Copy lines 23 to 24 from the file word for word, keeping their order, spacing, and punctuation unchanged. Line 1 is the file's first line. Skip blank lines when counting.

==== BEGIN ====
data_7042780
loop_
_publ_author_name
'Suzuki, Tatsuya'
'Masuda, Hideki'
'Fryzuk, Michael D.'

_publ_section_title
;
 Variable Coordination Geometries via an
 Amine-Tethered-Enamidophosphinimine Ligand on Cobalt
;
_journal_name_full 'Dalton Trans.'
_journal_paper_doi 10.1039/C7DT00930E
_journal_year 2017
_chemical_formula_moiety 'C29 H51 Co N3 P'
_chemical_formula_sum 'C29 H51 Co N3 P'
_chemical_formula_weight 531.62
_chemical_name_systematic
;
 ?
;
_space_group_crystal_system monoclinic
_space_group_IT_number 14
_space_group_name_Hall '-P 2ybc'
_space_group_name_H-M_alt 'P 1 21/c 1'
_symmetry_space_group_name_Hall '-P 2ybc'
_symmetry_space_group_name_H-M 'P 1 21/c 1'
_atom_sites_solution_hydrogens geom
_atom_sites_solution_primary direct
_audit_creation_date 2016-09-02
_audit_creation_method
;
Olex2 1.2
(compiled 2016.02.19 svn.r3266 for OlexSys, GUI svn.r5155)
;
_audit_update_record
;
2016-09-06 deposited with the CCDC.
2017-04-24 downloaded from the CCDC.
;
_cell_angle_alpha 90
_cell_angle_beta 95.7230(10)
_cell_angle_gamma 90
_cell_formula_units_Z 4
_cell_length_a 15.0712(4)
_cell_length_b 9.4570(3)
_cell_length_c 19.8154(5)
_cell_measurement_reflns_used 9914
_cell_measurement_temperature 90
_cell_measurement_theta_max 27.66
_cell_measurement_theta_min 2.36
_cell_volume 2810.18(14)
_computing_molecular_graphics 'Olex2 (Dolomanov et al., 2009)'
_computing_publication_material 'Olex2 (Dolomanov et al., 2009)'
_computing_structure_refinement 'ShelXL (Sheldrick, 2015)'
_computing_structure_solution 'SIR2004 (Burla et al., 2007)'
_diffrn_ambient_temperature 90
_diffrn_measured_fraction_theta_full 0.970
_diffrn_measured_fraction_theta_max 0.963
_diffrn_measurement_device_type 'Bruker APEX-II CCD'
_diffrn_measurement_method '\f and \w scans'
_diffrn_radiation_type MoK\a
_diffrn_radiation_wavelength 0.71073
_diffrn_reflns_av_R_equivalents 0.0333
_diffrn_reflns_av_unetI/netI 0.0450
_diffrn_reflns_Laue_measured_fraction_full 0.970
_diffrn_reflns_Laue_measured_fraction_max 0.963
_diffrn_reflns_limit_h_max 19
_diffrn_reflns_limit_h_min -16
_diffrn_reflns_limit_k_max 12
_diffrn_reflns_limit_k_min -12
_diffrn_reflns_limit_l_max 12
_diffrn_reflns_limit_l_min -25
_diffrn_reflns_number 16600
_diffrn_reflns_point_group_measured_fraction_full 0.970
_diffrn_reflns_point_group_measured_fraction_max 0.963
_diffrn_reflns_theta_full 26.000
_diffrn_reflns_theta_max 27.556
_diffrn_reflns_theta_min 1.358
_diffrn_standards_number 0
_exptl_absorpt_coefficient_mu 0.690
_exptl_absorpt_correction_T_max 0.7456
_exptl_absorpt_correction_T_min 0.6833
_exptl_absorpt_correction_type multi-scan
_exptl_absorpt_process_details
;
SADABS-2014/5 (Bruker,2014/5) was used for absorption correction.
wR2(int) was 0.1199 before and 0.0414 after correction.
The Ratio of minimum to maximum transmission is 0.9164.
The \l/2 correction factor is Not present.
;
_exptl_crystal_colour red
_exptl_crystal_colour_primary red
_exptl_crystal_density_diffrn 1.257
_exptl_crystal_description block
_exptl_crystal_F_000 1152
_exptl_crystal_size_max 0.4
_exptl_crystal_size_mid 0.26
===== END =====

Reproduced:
_space_group_IT_number 14
_space_group_name_Hall '-P 2ybc'